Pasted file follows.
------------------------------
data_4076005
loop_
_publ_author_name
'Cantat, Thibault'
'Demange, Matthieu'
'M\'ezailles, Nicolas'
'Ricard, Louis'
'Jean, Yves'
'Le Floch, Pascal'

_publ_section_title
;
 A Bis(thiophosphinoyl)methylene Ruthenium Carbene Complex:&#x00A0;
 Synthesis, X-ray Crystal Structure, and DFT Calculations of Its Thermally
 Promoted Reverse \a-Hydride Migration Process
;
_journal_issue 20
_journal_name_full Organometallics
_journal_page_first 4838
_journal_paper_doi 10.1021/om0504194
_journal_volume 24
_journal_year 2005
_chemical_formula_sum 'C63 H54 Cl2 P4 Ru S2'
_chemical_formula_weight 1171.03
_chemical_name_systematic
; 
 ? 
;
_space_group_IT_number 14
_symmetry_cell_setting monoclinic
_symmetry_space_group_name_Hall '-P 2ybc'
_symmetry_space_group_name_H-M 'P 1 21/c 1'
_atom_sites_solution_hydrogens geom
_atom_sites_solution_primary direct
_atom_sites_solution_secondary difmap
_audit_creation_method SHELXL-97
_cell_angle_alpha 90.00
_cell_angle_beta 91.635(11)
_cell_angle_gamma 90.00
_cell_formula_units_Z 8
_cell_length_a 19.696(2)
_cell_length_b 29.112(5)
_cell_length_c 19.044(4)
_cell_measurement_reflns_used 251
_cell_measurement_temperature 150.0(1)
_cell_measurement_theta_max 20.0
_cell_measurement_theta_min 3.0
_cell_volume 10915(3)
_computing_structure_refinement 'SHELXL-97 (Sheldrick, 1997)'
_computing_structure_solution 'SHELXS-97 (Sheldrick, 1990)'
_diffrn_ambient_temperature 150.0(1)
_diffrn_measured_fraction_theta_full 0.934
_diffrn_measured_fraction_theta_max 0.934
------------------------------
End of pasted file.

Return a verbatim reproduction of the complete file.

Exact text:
data_4076005
loop_
_publ_author_name
'Cantat, Thibault'
'Demange, Matthieu'
'M\'ezailles, Nicolas'
'Ricard, Louis'
'Jean, Yves'
'Le Floch, Pascal'

_publ_section_title
;
 A Bis(thiophosphinoyl)methylene Ruthenium Carbene Complex:&#x00A0;
 Synthesis, X-ray Crystal Structure, and DFT Calculations of Its Thermally
 Promoted Reverse \a-Hydride Migration Process
;
_journal_issue 20
_journal_name_full Organometallics
_journal_page_first 4838
_journal_paper_doi 10.1021/om0504194
_journal_volume 24
_journal_year 2005
_chemical_formula_sum 'C63 H54 Cl2 P4 Ru S2'
_chemical_formula_weight 1171.03
_chemical_name_systematic
; 
 ? 
;
_space_group_IT_number 14
_symmetry_cell_setting monoclinic
_symmetry_space_group_name_Hall '-P 2ybc'
_symmetry_space_group_name_H-M 'P 1 21/c 1'
_atom_sites_solution_hydrogens geom
_atom_sites_solution_primary direct
_atom_sites_solution_secondary difmap
_audit_creation_method SHELXL-97
_cell_angle_alpha 90.00
_cell_angle_beta 91.635(11)
_cell_angle_gamma 90.00
_cell_formula_units_Z 8
_cell_length_a 19.696(2)
_cell_length_b 29.112(5)
_cell_length_c 19.044(4)
_cell_measurement_reflns_used 251
_cell_measurement_temperature 150.0(1)
_cell_measurement_theta_max 20.0
_cell_measurement_theta_min 3.0
_cell_volume 10915(3)
_computing_structure_refinement 'SHELXL-97 (Sheldrick, 1997)'
_computing_structure_solution 'SHELXS-97 (Sheldrick, 1990)'
_diffrn_ambient_temperature 150.0(1)
_diffrn_measured_fraction_theta_full 0.934
_diffrn_measured_fraction_theta_max 0.934